I’ll be reading and reviewing, in some sense of the word, the contents of each upcoming first issue (the Rebirth one-shot if the series has one or the traditional #1 if the series does not have one) to gauge exactly what the line ends up looking like.
Spoilers for Titans: Rebirth #1.
Written by Dan Abnett
Pencils by Brett Booth
Inks by Norm Rapmund
Colors by Andrew Dalhouse
Letters by Carlos M. Mangual
Isn’t it sort of baffling that Brett Booth was put on this title? I remember him being the initial artist when DC Comics relaunched Teen Titans five years ago. And I remember that the series and his work on it were not well-received at the time. That book was actually canceled in 2014 so that it could be relaunched a few months later into a book that was received mildly better. So, who better to get to help launch your new Titans book with an old school, fan-favorite group that some have missed for the past five years than the guy who hobbled your reboot right out of the gate and whose work most likely in their eyes symbolizes everything wrong with your approach to comics over the last five years?
Some of this comes down to bad writing trying to take 10 pages of story and stretch it to a full 20 but this book is littered with splashpages and repetitive page designs that leaves this a visually boring reading experience. I hope you like back-to-back pages with a full-body profile to the left and a series of stacked panels to the right cause this has got them. And do you remember back-breaking poses? I know, I know, I thought those had been critiqued and ridiculed out of use in the Big Two but here we get an action shot where Donna Troy manages to display her chest and butt to the reader. Thighs are drawn as large sacks of hamburger with sausage links thrown in to supply “musculature.”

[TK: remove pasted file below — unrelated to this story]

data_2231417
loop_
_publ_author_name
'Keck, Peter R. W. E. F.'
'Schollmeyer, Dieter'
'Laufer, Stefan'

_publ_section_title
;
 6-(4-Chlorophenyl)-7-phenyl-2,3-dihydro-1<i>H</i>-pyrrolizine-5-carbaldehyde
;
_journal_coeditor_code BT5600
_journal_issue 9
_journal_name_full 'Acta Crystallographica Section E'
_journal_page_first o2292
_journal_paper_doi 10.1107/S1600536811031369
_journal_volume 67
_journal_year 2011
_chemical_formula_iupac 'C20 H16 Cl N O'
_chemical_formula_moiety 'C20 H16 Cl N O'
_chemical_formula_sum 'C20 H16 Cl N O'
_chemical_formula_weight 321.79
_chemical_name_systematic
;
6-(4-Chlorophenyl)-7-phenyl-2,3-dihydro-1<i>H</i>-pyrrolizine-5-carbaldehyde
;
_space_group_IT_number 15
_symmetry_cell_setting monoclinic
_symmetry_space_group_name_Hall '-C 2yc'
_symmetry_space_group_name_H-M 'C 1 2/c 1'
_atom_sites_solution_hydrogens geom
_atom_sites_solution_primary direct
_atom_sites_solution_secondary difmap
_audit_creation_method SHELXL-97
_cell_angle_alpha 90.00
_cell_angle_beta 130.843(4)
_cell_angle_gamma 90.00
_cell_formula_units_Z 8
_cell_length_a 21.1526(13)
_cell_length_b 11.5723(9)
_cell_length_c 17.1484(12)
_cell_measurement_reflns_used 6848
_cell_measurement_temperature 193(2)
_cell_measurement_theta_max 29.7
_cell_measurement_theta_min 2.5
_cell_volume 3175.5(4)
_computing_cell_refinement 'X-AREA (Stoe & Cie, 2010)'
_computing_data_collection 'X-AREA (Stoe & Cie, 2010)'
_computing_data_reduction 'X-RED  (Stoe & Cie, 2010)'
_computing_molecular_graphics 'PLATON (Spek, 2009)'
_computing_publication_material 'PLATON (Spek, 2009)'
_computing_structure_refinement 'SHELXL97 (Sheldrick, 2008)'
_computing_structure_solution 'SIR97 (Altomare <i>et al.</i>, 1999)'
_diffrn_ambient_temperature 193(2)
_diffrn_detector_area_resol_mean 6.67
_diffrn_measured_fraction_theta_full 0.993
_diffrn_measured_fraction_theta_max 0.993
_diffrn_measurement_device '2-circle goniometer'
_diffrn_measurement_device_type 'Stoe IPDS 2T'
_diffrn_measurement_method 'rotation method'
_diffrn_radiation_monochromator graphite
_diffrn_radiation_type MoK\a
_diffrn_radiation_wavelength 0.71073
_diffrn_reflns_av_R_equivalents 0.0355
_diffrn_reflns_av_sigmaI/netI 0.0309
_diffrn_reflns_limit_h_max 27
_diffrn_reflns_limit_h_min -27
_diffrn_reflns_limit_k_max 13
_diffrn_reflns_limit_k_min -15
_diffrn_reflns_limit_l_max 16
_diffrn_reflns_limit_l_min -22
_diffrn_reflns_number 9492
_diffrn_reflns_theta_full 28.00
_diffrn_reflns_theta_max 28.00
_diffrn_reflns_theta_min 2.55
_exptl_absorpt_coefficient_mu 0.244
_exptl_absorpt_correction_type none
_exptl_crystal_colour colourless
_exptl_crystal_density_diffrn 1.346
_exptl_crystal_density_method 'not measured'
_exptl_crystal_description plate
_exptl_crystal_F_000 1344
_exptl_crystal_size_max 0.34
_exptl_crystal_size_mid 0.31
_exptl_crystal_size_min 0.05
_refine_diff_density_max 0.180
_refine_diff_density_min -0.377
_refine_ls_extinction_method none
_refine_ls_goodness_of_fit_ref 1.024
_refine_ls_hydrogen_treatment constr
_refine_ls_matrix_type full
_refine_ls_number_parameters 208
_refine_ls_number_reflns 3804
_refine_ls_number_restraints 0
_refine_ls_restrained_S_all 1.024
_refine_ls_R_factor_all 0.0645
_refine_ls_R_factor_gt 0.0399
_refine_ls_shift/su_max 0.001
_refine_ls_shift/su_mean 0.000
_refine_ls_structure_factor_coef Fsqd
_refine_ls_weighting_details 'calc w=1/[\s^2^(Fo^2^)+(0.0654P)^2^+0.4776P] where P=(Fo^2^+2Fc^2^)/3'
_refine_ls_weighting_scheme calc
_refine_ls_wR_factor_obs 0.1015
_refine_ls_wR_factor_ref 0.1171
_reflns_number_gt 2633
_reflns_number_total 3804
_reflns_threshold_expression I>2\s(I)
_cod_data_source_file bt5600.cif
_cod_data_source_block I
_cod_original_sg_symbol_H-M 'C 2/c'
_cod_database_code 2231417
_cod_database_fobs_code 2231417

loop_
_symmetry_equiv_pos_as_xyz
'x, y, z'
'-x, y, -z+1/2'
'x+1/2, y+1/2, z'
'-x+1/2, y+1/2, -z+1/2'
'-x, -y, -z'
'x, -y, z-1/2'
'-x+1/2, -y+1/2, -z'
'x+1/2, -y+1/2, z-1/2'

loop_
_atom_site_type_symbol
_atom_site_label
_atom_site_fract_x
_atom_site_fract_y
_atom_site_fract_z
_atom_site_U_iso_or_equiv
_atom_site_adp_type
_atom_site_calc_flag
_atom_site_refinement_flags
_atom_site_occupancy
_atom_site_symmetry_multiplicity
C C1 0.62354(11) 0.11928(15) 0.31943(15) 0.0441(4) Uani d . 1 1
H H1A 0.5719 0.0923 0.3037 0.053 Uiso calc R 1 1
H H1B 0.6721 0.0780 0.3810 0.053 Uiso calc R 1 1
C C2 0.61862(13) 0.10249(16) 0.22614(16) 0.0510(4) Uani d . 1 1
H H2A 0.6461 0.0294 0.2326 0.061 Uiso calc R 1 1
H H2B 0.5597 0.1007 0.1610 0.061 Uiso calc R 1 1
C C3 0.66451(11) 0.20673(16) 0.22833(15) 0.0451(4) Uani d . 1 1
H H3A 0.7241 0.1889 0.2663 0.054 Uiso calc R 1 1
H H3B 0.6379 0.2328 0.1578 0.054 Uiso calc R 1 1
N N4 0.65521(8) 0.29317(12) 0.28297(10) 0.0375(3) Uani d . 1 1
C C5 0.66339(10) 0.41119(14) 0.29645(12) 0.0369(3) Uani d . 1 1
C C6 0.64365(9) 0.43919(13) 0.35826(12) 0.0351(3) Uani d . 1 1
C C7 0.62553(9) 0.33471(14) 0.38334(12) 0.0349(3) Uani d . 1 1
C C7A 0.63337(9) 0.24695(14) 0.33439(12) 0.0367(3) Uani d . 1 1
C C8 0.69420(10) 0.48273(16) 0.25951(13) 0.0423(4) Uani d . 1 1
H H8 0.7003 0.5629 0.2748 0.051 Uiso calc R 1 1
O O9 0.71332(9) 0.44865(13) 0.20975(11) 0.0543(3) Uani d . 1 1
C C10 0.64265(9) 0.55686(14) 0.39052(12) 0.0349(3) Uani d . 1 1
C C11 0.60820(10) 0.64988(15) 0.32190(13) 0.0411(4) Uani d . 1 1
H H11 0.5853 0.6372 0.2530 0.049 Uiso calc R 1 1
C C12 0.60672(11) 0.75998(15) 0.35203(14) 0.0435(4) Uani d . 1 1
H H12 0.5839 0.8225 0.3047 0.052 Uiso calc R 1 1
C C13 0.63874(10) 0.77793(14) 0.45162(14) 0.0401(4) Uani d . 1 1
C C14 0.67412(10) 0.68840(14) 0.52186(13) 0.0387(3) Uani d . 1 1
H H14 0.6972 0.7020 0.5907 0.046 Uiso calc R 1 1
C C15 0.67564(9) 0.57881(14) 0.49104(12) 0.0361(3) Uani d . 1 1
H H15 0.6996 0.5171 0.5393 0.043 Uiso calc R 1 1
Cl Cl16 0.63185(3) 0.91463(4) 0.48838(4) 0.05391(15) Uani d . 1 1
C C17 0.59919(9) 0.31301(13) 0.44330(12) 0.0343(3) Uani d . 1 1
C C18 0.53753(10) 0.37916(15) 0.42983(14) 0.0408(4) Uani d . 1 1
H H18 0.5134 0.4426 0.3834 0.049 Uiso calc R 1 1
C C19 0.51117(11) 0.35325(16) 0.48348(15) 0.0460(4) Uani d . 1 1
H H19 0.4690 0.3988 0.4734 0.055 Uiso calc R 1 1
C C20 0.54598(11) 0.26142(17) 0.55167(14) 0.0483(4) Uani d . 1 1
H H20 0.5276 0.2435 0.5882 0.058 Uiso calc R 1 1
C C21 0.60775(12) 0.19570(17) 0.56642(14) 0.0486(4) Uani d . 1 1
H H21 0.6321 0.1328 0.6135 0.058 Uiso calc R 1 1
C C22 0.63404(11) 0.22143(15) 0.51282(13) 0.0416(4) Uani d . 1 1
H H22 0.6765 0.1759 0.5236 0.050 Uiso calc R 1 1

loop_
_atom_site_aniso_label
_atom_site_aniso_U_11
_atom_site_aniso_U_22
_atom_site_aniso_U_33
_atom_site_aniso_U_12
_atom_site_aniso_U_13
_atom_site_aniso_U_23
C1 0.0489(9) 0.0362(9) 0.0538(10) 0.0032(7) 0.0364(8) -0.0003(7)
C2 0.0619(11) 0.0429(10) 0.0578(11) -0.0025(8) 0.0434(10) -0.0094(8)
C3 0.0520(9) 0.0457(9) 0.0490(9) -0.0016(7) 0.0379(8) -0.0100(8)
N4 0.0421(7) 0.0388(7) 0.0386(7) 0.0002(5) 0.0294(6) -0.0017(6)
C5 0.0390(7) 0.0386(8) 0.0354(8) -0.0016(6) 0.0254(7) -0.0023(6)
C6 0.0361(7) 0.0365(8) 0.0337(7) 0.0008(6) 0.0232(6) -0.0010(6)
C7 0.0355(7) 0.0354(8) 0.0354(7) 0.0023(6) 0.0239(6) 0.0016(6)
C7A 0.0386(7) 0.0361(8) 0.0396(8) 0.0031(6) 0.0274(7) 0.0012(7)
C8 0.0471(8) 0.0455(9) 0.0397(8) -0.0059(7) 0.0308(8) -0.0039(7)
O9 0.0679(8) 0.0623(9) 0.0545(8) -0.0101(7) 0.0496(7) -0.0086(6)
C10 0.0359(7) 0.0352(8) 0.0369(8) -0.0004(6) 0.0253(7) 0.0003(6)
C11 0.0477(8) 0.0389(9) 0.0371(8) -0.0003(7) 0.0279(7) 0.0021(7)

The writing isn’t great, either. The white Wally West is here to tell readers why his friends, the Titans, are important to him even though they were somehow manipulated into forgetting all about him when he was removed from existence. Although there is some exposition from Wally, this issue pretty much assumes readers have read DC Universe: Rebirth #1 and seems to indicate that Titans going forward is primarily for established readers. As someone who has never read a run of Teen Titans featuring these characters, I’m not the audience. This book assumes a level of history and engagement that I don’t have to offer it. All that I really learned about the characters from this issue was that they all liked Wally quite a bit, Roy is a bit of rapscallion, Dick is described as Wally’s best friend, Donna is allegedly compassionate, Lilith was once romantically involved with Wally, and Garth was… there.
It’s mostly boring. The story here is just a group of people touching another person until they all remember his name and then resolve to be best friends again so they can fight some bad guys. It may thrill those long-time readers who are just glad to see the band back together but the characters are left loosely defined and drawn by an artist who helped alienate them years previously. I’m sure, give or take some criticisms about the current costume designs and the addition and/or omission of characters from the line-up, the majority of the target audience who picks this up will enjoy it. It may not be a book I like but it does live up to the “hope and optimism” message as a story about the power of friendship bringing people together to face a greater threat.